The Fight: Lights Out

January 4, 2011

The Fight: Lights Out makes us want to punch people in the face. Not in the way the developers intended, though.  

A primer: The Fight, clearly the standout at the announcement of the Move peripheral, has you put into a fistfight with various rough-looking guys that look like they need a good pummeling. It has a dark, gritty nature that few motion games have tried, and the full suite of two Moves and the Eye for head tracking means it has a lot of technology at its disposal to make the game fun. (Using just one Move and a standard controller or Navigation Controller is supported, but strongly recommended against.) 

For a little while, it is. Basic punches and blocks work by simply punching in the air, and the game takes your direction and force into account when dealing damage. The game’s a workout, to be sure, as you’ll be putting in full effort to land a particularly nasty uppercut. 

The campaign features Danny Trejo as a coach of sorts, which is a great fit for this game. Unfortunately, the writing isn’t up to the kind of thing he usually does, but it’s acceptable since “punching dudes” isn’t the easiest base to write from. The game has dozens and dozens of fights to play through, and online play with the option to watch and bet (virtually) on others’ brawls. But the focus here is on the fighting itself.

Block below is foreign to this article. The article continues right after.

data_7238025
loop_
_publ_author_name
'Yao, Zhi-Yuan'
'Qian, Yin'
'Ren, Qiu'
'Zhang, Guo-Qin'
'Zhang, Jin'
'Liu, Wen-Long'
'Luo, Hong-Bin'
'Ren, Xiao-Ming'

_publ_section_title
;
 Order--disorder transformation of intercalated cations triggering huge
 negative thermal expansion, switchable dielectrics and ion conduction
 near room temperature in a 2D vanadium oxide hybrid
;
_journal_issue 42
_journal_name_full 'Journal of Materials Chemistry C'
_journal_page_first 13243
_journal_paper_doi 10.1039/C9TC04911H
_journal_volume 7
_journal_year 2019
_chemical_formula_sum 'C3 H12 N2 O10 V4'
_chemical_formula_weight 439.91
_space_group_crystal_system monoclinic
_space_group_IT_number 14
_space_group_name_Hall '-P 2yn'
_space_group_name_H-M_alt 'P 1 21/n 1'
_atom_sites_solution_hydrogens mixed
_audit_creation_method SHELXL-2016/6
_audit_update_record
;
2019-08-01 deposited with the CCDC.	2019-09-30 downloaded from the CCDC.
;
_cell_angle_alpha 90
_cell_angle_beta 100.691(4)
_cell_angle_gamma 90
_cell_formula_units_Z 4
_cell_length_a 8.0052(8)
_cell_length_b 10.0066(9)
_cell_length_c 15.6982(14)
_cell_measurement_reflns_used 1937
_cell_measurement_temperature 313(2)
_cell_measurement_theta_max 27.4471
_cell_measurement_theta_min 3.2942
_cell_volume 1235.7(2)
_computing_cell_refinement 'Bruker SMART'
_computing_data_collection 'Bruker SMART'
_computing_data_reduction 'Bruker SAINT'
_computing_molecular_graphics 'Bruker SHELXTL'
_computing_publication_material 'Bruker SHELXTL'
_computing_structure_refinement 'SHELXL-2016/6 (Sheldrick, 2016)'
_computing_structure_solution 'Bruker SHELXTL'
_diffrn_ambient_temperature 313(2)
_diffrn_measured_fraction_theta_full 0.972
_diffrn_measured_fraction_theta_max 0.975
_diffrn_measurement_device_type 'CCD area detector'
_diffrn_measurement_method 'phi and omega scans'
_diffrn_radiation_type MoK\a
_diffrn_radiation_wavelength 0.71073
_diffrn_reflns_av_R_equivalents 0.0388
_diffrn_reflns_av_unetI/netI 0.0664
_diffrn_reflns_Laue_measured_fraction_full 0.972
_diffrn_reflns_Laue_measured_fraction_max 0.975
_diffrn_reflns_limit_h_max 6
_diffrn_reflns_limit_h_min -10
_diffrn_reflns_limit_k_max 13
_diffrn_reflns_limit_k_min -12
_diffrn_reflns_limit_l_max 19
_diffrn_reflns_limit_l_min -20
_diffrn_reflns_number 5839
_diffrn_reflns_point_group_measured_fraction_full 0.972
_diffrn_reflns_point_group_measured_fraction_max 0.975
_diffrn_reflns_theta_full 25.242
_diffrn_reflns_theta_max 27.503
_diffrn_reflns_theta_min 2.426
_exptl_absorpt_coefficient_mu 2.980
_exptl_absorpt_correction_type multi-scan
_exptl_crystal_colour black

The problems come in two forms: the technical glitches and the implementation of special moves. The unlockable moves all require more than just moving your arms, using triggers to, well, trigger these gesture-based attacks. Just like Wii games that try gestural moves, these aren’t smooth and don’t register consistently. Unfortunately, the game is balanced so that their extra tactical uses and damage are needed to get very far. It’s a good thing you aren’t being simultaneously put in a mindset where you think violence will solve your problems. Oh, wait.

The other technical hiccups come when the system starts misreading the Moves’ positions and not detecting them. This is an issue with the system as a whole, but in games like Sports Champions (with largely turn-based controls) it’s not so big a deal to adjust before the next throw or serve. In The Fight, you will be punched repeatedly in the face as you look on helplessly and scramble to recalibrate. It’s a different thing. 

So The Fight makes us mad. But it doesn’t make us mad because it’s totally without merit. Really it’s this: a concept with so much promise really should have turned out better than this. When you play, there are flashes of what the game could have been. Then it fades back into frustrating mediocrity.

Score: 2/5

Questions? Check out our review guide.